African Swine Fever Vaccines and Treatments 

To this day, there are no commercial vaccines or treatments available for the ASF virus, even though the virus was detected almost a century ago. The virus has an estimated incubation period of 4-19 days and pigs that survive mild infection can shed the virus for at least 70 days. The only way to contain the virus in case of an outbreak is to either quarantine the pig population, if possible, or slaughter them.

A vaccine against the ASF virus appears feasible, since pigs that recover from an infection are protected when challenged with a closely related strain. Developing a universal vaccine has been challenging, however, due to the limited cross-protection between different strains of the virus. Currently, 24 genotypes of ASF virus associated with distinct geographies in Africa have been identified based on the sequencing of the major capsid protein p72. Live attenuated vaccine strains can induce a long-term resistance to a homologous strain but not a heterologous strain. Such vaccines also need to be tested thoroughly due to safety concerns surrounding the potential for severe side effects like chronic viremia (persistence of the virus in the blood).
Structure of the ASF virus solved by cryo-electron microscopy.
Structure of the ASF virus solved by cryo-electron microscopy.

A promising and safer vaccination approach is to create strains that are deficient in virulence genes. In Jan. 2020, in collaboration with the U.S. Department of Agriculture (USDA), researchers developed an experimental vaccine that was 100% effective against the strain of the ASF virus that caused an outbreak in Georgia in 2007. Researchers deleted a gene called I177l that was responsible for the high virulence of the virus and likely interfered with the pig’s immune system. Animals inoculated with the modified strain were protected against the virulent strain when challenged 28 days later and did not show any virus shedding or viremia. The infected animals also demonstrated a strong virus-specific antibody response, suggesting the possibility of neutralizing antibodies in protection against the virus. Whether this modified strain also offers protection against the strain that caused the 2018 outbreak in China remains unstudied.

As this vaccine awaits commercialization, further efforts to identify candidate virulence genes and understand correlates of immune protection against the ASF virus are urgently needed to control the increasing number of outbreaks of ASF in different parts of the world.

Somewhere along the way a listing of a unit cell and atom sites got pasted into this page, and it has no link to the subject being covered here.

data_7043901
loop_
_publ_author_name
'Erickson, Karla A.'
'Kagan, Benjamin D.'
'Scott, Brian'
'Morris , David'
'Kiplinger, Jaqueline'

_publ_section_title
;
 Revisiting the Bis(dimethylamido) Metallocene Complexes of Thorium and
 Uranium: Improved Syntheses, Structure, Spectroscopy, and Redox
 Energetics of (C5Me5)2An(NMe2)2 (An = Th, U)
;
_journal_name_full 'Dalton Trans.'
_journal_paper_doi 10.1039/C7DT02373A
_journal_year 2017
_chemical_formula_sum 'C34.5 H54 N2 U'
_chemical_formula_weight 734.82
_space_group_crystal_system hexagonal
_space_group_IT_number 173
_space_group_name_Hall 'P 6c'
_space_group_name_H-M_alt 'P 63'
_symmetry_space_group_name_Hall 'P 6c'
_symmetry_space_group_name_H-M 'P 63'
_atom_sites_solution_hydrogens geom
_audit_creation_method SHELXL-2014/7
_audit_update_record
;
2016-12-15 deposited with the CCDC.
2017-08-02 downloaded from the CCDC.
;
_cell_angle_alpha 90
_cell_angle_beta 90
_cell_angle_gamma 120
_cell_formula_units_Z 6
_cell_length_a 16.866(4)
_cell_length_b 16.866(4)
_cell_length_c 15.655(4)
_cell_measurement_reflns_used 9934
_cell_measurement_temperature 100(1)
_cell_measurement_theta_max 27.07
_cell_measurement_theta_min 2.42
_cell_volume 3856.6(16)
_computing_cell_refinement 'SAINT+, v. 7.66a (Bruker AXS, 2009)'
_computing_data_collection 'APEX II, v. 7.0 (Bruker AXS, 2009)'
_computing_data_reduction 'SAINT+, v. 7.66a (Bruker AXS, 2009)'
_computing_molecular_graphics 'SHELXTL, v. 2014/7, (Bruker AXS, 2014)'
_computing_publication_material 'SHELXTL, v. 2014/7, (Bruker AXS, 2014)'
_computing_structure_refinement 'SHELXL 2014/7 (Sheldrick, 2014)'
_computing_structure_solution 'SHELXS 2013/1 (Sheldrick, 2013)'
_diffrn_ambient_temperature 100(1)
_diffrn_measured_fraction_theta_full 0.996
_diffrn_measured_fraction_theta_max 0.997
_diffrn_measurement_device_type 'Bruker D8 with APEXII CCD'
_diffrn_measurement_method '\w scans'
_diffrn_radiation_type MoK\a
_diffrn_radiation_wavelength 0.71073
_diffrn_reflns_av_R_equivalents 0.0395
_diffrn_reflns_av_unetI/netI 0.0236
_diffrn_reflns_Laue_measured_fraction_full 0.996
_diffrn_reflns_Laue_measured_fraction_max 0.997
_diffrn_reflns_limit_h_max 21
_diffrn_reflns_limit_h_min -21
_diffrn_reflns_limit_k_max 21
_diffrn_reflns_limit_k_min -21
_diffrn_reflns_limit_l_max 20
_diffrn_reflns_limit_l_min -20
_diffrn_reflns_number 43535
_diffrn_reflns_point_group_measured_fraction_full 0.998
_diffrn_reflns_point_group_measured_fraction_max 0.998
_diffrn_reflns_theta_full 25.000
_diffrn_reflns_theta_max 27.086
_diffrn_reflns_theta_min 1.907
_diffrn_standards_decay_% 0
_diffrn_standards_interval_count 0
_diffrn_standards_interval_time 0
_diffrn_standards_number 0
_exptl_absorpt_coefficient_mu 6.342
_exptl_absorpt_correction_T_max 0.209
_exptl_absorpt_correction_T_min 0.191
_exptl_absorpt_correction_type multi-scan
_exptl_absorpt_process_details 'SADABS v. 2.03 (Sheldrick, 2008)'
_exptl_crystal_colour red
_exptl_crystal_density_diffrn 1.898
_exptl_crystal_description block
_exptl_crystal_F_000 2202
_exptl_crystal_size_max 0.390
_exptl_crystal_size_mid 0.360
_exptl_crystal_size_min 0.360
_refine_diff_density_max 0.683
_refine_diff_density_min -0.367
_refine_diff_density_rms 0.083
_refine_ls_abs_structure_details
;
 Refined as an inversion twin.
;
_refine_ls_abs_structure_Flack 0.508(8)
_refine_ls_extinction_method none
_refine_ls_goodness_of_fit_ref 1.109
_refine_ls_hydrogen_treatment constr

Diagnostics and Nonpharmaceutical Interventions for African Swine Fever 

In the absence of vaccines and effective treatments, it is necessary to quickly detect and prevent the spread of the ASF virus in both domestic and wild swine populations. Early detection is key to curbing the rapid spread of the disease. Researchers are developing a rapid test that can detect the presence of the ASF virus within 30 minutes using a color-changing paper strip and saliva or blood samples. The development of such rapid, affordable and easy-to-use detection tests, alongside the discovery of promising vaccine candidates, can help alleviate the sufferings of the swine industry and prevent future outbreaks.

Strict biosecurity measures, proper sanitation and hygiene practices are also needed to prevent the spread of pigs or pig products from infected areas. One can easily carry the disease into a farm via boots infected from another location! Mitigating the spread of disease in domestic populations is one thing, but it is more difficult to detect and control ASF in wild boar populations. Prevention of wild boar hunting can help. So far, ASF has not been detected in the U.S., and the USDA is taking strict biosecurity measures to prevent the virus from entering the country.


ASF is perhaps one of the most dangerous zoonotic diseases, with its high mortality rate, transmission and lack of effective treatments. The virus has serious consequences on health, economy and social well-being, bringing into light the concept of “One Health” which states that “animal health, human health and environmental health are intrinsically intertwined and interdependent.” Additionally, certain aspects of ASF demonstrate that preparedness, mitigation and containment strategies tend to be similar, for pandemic pathogens regardless of the primary species that is affected. For example, both SARS-CoV-2 and ASF have difficult-to-trace origins and epidemiology and are also connected to spillover from wildlife. We have been able to curb the transmission of COVID-19 to some extent with the help of safe and effective vaccines, masking and rapid diagnostic tests for timely isolation and contact tracing. Adoption of similar technologies, policies and surveillance strategies will be useful to prevent ASF outbreaks as well.

Beyond the scientific lens, we also need to look at these pandemic-prone diseases from perspectives of local, national and global health frameworks. This will involve bringing experts from different fields, including professionals in human, animal and environmental health and policy to prevent future outbreaks of ASF and other pathogens of concern.

Disease names often incorporate geography, referencing place of discovery or suspected origin, areas of high risk or major outbreak sites. While identifying a disease by location may seem harmless —maybe even helpful — the strategy can be problematic, particularly if those connections are not accurate.

Author: Kanika Khanna, Ph.D.

Kanika Khanna, Ph.D.
Kanika Khanna, Ph.D., is a postdoctoral scholar at the University of California, Berkeley studying the structural basis of membrane manipulation and cell-cell fusion by bacterial pathogens.